- A central German state that formed a customs union with Prussia in 1828 but sided with Austria in the Seven Weeks’ War and became a constituent member of the German Empire in 1871.In response to Napoleon ’s successful military campaigns, Hesse-Darmstadt sought to come to terms with Europe’s new hegemonic power and consequently entered the Confederation of the Rhine in 1806. As a reward, the state was raised to the status of a grand duchy. When the tide turned against Napoleon in 1813, Hesse-Darmstadt joined the triumphant allied forces. After the territorial readjustments made between 1806 and 1815, membership in the Prussian customs union as the first of the south German states in 1828 further increased the prospects for economic growth. Moreover, Hesse-Darmstadt’s accession as one of the larger central German states paved the way for the formation and future enlargement of the Zollverein.The grand duchy nonetheless signed an anti-Prussian convention with her traditional ally Austria in 1866. After the end of the Seven Weeks’ War, victorious Prussia treated most of the defeated southern states with general benevolence, and Hesse-Darmstadt was the only southern state that had to cede considerable parts of her territory north of the Main River. Although she did not form part of the emerging North German Confederation, the grand duchy later signed a military pact with Prussia and joined the war against France on Prussia’s side. In 1871, Hesse-Darmstadt became one of the constituent states of the German Empire.See also <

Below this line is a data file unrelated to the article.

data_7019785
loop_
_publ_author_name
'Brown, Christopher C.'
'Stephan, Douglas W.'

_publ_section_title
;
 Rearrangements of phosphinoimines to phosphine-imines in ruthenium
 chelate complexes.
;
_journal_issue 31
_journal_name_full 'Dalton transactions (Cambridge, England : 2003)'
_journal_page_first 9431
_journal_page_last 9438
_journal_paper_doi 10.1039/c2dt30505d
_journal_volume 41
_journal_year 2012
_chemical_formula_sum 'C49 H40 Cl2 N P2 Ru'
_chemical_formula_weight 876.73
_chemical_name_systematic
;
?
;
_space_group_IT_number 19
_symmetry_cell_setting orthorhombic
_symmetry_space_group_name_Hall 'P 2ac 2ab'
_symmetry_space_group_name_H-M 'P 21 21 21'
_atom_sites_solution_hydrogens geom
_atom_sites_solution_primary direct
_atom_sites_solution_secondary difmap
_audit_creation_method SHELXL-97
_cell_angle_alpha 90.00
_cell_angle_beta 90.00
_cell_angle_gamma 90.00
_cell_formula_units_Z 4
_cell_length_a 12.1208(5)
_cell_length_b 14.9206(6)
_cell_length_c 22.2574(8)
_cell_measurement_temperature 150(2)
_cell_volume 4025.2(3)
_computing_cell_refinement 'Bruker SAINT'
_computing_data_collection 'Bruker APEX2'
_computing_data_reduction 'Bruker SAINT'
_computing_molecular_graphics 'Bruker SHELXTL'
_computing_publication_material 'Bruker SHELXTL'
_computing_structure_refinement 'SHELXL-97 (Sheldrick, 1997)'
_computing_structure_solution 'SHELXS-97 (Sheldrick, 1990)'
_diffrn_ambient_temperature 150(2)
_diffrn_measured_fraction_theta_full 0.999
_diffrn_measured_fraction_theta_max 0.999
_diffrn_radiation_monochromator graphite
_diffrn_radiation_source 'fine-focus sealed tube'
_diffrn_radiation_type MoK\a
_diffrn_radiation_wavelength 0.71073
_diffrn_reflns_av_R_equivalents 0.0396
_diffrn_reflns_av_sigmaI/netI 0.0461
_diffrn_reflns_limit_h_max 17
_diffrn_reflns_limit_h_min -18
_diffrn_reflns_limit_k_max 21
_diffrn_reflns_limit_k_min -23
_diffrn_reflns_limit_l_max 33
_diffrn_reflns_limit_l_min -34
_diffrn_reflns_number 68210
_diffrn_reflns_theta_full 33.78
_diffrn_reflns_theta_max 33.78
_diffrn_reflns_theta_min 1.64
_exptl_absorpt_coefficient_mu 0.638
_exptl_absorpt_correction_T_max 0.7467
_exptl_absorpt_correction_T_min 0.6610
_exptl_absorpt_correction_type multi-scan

>; < >.FURTHER READING:Lange, Thomas. Hessen-Darmstadts Beitrag für das heutige Hessen. Wiesbaden: Hessische Landeszentral für politische Bildung, 1998; Schüßler, Wilhelm. Hessen-Darmstadt und die deutschen Großmächte. Darmstadt: Großherzoglich Hessischer Staatsverlag, 1919.ULRICH SCHNAKENBERG
Encyclopedia of the Age of Imperialism, 1800–1914. 2014.